biology

Software (mostly free software) useful to researchers and teachers in biology
Higher Edu - Research dev card
Development from the higher education and research community
  • Creation or important update: 19/11/13
  • Minor correction: 19/11/13

ScientiFig : create publication-ready scientific figures

This software was developed (or is under development) within the higher education and research community. Its stability can vary (see fields below) and its working state is not guaranteed.
  • Web site
  • System:
  • Current version: 2.6 - 02/10/2013
  • License(s): BSD -
    ScientiFig uses the Apache BATIK and XML-apis libraries as well as the BSD Rsession library.
  • Status: beta release
  • Support: maintained, no ongoing development
  • Designer(s): Benoit Aigouy
  • Contact designer(s): Benoit Aigouy
  • Laboratory, service:

 

General software features

Scientists often build figures for publications and talks. To create these figures, they usually rely on powerful tools that are designed for graphic designers to produce artistic figures and are therefore only poorly suited to build scientific figures.

We here present an ImageJ/FIJI plugin called ScientiFig that is devoted to the building of research figures. Our tool can assemble and maintain complex panels containing images with different aspect ratios and associate scalebars, text annotations and ROIs to these panels. Interestingly, our software will always preserve the position of these associated elements even when figure size changes. ScientiFig can export figures as png with a transparent background for a better integration in office documents and as vector graphics that can be finalized using a vector graphics editor. Last but not least, ScientiFig can format figures for various scientific reviews and for example offer to substitute fonts or to resize the figure to better match the journal guidelines (if a journal style does not exist, it can be created using the embedded editor).

For comparison, please find below two alternative tools:

Context in which the software is used

ScientiFig is a tool to buid and format images for scientific publications.

Publications related to the software

ScientiFig: a tool to build publication-ready scientific figures. Aigouy B, Mirouse V. Nat Methods. 2013 Oct 30;10(11):1048. doi: 10.1038/nmeth.2692.

Higher Edu - Research dev card
Development from the higher education and research community
  • Creation or important update: 24/04/13
  • Minor correction: 24/04/13

X!TandemPipeline : edit, filter, merge and group your peptide/protein identifications from MS/MS mass spectra

This software was developed (or is under development) within the higher education and research community. Its stability can vary (see fields below) and its working state is not guaranteed.
  • Web site
  • System:
  • Current version: 3.3.0 - 7 juillet 2012
  • License(s): GPL - v3
  • Status: stable release
  • Support: maintained, ongoing development
  • Designer(s): Benoit Valot, Olivier Langella
  • Contact designer(s): olivier.langella@moulon.inra.fr
  • Laboratory, service:

 

General software features

X!TandemPipeline is a free software (GPL v3) that helps you to filter and group your peptide/protein identifications from MS/MS mass spectra.

Main features :

Context in which the software is used

X!TandemPipeline is designed for a day use by biologists. It performs MS identifications, filters and groups huge data very quickly.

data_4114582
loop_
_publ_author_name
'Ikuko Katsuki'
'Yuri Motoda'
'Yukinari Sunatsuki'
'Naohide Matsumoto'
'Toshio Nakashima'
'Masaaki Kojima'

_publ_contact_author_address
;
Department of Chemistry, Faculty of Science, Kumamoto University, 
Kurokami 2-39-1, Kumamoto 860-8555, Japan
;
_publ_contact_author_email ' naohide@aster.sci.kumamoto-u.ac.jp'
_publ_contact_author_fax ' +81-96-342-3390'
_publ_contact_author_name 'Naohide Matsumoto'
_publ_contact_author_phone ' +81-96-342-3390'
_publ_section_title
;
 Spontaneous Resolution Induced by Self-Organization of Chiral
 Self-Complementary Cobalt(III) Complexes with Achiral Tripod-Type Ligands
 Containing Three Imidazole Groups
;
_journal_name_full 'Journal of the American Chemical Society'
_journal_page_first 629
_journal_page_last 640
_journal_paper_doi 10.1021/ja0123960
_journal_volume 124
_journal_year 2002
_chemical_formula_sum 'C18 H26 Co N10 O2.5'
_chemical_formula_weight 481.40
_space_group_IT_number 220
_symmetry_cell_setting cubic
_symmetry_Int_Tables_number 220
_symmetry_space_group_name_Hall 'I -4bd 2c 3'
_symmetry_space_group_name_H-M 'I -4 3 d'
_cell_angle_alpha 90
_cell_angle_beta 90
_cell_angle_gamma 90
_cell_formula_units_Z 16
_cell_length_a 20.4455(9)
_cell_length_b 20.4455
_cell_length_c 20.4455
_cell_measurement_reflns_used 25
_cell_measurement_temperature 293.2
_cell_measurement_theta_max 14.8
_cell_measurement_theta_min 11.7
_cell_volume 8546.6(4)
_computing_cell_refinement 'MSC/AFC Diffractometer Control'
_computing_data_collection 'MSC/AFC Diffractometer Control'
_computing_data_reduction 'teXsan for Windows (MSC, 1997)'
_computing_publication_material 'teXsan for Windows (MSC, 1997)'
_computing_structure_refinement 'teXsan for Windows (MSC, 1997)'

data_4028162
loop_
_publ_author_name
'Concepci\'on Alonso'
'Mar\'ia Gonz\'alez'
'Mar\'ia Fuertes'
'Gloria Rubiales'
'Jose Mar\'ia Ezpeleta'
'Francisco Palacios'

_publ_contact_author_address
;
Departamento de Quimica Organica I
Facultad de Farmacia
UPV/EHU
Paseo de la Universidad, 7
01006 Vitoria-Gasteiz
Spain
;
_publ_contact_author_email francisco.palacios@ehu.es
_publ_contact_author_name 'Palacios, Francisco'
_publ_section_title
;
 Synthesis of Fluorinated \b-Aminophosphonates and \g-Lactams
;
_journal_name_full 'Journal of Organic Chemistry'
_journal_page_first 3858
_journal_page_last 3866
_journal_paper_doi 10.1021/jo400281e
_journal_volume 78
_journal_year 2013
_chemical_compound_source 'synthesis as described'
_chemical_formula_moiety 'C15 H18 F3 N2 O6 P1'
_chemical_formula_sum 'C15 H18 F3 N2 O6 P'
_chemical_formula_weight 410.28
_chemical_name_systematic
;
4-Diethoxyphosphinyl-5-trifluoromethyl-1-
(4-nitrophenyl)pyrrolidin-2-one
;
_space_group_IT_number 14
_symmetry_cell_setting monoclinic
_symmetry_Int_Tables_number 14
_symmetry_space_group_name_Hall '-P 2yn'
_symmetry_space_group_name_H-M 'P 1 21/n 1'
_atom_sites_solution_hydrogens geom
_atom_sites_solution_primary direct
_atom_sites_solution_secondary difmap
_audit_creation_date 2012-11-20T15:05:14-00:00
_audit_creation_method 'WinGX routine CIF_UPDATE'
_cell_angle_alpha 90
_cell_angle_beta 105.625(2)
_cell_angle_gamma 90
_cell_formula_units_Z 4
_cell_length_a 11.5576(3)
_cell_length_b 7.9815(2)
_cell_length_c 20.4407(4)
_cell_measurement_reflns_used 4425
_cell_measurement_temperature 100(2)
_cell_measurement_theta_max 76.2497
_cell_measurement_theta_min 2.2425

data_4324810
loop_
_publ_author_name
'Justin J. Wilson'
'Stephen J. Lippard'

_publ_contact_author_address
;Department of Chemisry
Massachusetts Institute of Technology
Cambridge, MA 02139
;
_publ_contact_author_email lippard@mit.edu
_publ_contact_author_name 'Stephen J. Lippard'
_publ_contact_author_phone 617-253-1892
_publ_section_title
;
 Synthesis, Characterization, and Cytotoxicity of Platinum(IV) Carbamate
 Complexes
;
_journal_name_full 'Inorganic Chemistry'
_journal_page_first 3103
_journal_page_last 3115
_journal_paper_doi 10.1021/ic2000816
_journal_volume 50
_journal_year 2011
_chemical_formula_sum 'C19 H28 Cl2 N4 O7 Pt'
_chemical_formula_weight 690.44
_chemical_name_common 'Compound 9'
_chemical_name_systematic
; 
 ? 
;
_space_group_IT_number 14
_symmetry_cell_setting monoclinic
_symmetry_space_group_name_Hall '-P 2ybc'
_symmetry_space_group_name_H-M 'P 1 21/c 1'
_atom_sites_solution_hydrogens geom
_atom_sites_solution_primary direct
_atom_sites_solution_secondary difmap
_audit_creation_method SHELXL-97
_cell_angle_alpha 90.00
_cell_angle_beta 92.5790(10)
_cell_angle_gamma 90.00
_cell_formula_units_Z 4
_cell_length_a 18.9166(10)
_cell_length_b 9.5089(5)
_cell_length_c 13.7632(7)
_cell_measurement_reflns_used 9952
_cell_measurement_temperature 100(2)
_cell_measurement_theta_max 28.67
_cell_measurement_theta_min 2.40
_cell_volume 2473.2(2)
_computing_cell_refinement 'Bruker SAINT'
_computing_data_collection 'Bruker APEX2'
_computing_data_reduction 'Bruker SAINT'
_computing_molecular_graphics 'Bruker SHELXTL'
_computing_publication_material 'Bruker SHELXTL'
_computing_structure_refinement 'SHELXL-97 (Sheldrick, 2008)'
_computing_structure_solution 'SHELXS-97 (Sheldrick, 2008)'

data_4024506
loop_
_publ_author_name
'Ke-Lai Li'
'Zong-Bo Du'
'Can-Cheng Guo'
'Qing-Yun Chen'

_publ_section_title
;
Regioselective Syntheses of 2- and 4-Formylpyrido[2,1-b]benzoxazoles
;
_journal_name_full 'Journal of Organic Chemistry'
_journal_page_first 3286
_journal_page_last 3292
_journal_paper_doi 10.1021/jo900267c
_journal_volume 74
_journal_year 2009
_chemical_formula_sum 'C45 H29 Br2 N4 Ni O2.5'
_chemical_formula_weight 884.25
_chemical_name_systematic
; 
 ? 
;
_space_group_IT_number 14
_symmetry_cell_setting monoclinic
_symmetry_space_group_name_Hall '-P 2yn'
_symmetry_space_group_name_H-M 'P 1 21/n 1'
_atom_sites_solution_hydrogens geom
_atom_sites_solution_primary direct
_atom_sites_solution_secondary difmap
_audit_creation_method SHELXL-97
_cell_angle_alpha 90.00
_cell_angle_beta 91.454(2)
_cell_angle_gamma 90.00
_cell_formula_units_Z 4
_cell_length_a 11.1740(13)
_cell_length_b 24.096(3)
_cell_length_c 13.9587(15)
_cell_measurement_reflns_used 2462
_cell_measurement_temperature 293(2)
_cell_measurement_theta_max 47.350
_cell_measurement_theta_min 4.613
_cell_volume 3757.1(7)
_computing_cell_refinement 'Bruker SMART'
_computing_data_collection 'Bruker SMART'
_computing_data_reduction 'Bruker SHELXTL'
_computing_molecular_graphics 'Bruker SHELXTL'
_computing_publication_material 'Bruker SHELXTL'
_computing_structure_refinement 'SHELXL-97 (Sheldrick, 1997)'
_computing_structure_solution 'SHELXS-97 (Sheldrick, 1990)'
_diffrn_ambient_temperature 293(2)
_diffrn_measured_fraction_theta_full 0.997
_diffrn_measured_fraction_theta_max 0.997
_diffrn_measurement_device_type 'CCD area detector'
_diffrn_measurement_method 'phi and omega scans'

Publications related to the software

Ludovic Bonhomme, Benoit Valot, Francois Tardieu, Michel Zivy. “Phosphoproteome Dynamics Upon Changes in Plant Water Status Reveal Early Events Associated with Rapid Growth Adjustment in Maize Leaves.” Molecular & Cellular Proteomics: MCP (July 10, 2012). http://www.ncbi.nlm.nih.gov/pubmed/22787273.

Higher Edu - Research dev card
Development from the higher education and research community
  • Creation or important update: 18/04/13
  • Minor correction: 18/04/13

SVDetect : a tool to detect genomic structural variations from paired-end and mate-pair sequencing data

This software was developed (or is under development) within the higher education and research community. Its stability can vary (see fields below) and its working state is not guaranteed.
  • Web site
  • System:
  • Current version: 0.8 - 05/12/2011
  • License(s): GPL
  • Status: stable release
  • Support: maintained, no ongoing development
  • Designer(s): Bruno Zeitouni, Valentina Boeva
  • Contact designer(s): svdetect@curie.fr
  • Laboratory, service:

 

General software features

From NGS paired sequences and mapped onto a reference genome, SVDetect allows you to detect clusters of anomanously mapped pairs (with abnormal order, strand orientation or insert size of fragments), and to predict structural variants (SVs) such as large insertions, deletions, inversions, duplications or intra/inter-chromosomal translocations. SVDetect can also compare the results of SVs from different samples and to identify specific-sample SVs (Tumoral DNA vs Control DNA, for example).
SVDetect is compatible with any type of paired reads ("paired-end" or "mate-pair"), sequencing technology (Illumina, SOLiD, PGM, ...), or type of genome.
SVDetect can compute coverage profiles and to reveal loss or gains of genomic regions from the copy-number information.
It is available into a PERL Script and takes the BAM format as input.
SVDetect is also available at the Galaxy toolshed.

Context in which the software is used

SVDetect is an application for the isolation and the type prediction of intra- and inter-chromosomal rearrangements from paired-end/mate-pair sequencing data provided by the high-throughput sequencing technologies.